[Footnote 356: Hakluyt, II. 647. Churchill, III. 161. Astley, I. 206.]
[Footnote 357: Astley, I. 206. a.]
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The right honourable the Earl of Cumberland, intending to cruize against the enemy, prepared a small fleet of four ships only at his own charges, one of which was the Victory belonging to the queens royal navy. The others were the Meg and Margaret, two small ships, one of which was soon obliged to be sent home as unable to endure the sea, besides a small caravel. Having assembled about 400 men, sailors and soldiers, with several gentlemen volunteers, the earl and they embarked and set sail from Plymouth Sound on the 28th June 1589, accompanied by the following captains and gentlemen. Captain Christopher Lister, an officer of great resolution, Captain Edward Careless, alias Wright, who had been captain of the Hope in Sir Francis Drakes expedition to the West Indies against St Domingo and Carthagena; Captain Boswel, Mr Mervin, Mr Henry Long, Mr Partridge, Mr Norton; Mr William Monson, afterwards Sir William, who was captain of the Meg and vice-admiral, and Mr Pigeon, who was captain of the caravel.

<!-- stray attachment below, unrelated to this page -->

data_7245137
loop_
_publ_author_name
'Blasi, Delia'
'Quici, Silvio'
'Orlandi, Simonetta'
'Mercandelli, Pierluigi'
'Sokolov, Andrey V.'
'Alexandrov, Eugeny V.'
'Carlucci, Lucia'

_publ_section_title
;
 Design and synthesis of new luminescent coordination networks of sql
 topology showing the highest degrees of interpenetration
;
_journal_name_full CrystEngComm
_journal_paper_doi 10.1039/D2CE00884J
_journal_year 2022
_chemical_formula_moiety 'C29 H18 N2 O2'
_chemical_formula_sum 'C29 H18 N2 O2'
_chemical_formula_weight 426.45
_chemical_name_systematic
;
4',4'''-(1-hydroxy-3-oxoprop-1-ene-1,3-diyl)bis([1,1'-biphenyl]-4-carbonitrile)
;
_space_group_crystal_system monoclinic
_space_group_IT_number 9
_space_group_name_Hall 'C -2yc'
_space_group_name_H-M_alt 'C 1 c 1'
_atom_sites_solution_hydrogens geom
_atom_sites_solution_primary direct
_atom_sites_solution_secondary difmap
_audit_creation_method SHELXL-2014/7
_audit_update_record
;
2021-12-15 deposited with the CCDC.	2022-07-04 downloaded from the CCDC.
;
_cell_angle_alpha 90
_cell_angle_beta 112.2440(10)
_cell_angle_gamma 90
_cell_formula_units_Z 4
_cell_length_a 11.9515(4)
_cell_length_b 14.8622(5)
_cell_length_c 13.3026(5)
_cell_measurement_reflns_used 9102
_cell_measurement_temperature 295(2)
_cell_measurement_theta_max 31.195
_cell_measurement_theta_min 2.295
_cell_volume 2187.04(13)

[Footnote 358: Sir William Monson, in Churchills collection, says there were five ships; and indeed we find a fifth, called the Saucy Jack, mentioned in the narrative.—E.]
[Footnote 359: The Victory was of 800 tons, carrying 32 guns and 400 men; of whom, according to Sir William Monson, 268 were mariners, and 100 sailors, the remaining 32 being probably soldiers, or as we now call them marines. The distinction between mariners and sailors is not obvious; perhaps what are now called ordinary and able seamen,—E.]
[Footnote 360: Sir William Monson was author of some curious Naval Tracts, giving an account of the Royal Navy of England in the reigns of Queen Elizabeth and James I. which are preserved in Churchills Collection, Vol. III. pp. 147—508.—E.]
About three days after our departure from Plymouth, we met with three French ships, one of which belonged to Newhaven, and another to St Maloes; and finding them to be leaguers, and therefore lawful prizes, we took them, and sent two of them home to England with all their loading, being mostly fish from Newfoundland, having first distributed among our ships as much of the fish as they could find stowage room for; and in the third ship we sent all the prisoners home to France. On that day and the next we met some other ships, but finding them belonging to Rotterdam and Embden, bound for Rochelle, we dismissed them. On the 28th and 29th, we met several of our English ships returning from an expedition to Portugal, which we relieved with victuals. The 13th July, being in sight of the coast of Spain in lat. 39 deg. N. we descried eleven ships, on which we immediately prepared to engage them, sending the Meg commanded by Captain Monson to ascertain what and whence they